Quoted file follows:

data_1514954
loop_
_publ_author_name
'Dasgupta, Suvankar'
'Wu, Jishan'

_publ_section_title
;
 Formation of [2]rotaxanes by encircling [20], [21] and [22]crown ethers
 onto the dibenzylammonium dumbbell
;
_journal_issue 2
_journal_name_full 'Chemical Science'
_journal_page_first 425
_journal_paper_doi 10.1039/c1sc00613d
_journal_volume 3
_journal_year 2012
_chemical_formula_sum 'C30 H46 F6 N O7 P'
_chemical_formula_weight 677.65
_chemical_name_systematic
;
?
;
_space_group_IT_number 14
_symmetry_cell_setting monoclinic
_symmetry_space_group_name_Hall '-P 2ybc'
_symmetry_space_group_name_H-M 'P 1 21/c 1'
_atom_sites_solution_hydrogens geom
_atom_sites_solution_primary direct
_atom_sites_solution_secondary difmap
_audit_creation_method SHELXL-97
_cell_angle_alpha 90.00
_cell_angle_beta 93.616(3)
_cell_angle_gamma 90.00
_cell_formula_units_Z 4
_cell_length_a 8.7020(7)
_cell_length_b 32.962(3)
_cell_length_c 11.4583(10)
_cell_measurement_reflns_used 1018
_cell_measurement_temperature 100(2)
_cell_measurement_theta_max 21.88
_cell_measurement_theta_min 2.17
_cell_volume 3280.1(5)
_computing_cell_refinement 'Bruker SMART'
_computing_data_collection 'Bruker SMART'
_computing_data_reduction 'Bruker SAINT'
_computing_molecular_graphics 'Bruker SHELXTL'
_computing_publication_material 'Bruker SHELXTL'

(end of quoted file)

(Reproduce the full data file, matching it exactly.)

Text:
data_1514954
loop_
_publ_author_name
'Dasgupta, Suvankar'
'Wu, Jishan'

_publ_section_title
;
 Formation of [2]rotaxanes by encircling [20], [21] and [22]crown ethers
 onto the dibenzylammonium dumbbell
;
_journal_issue 2
_journal_name_full 'Chemical Science'
_journal_page_first 425
_journal_paper_doi 10.1039/c1sc00613d
_journal_volume 3
_journal_year 2012
_chemical_formula_sum 'C30 H46 F6 N O7 P'
_chemical_formula_weight 677.65
_chemical_name_systematic
;
?
;
_space_group_IT_number 14
_symmetry_cell_setting monoclinic
_symmetry_space_group_name_Hall '-P 2ybc'
_symmetry_space_group_name_H-M 'P 1 21/c 1'
_atom_sites_solution_hydrogens geom
_atom_sites_solution_primary direct
_atom_sites_solution_secondary difmap
_audit_creation_method SHELXL-97
_cell_angle_alpha 90.00
_cell_angle_beta 93.616(3)
_cell_angle_gamma 90.00
_cell_formula_units_Z 4
_cell_length_a 8.7020(7)
_cell_length_b 32.962(3)
_cell_length_c 11.4583(10)
_cell_measurement_reflns_used 1018
_cell_measurement_temperature 100(2)
_cell_measurement_theta_max 21.88
_cell_measurement_theta_min 2.17
_cell_volume 3280.1(5)
_computing_cell_refinement 'Bruker SMART'
_computing_data_collection 'Bruker SMART'
_computing_data_reduction 'Bruker SAINT'
_computing_molecular_graphics 'Bruker SHELXTL'
_computing_publication_material 'Bruker SHELXTL'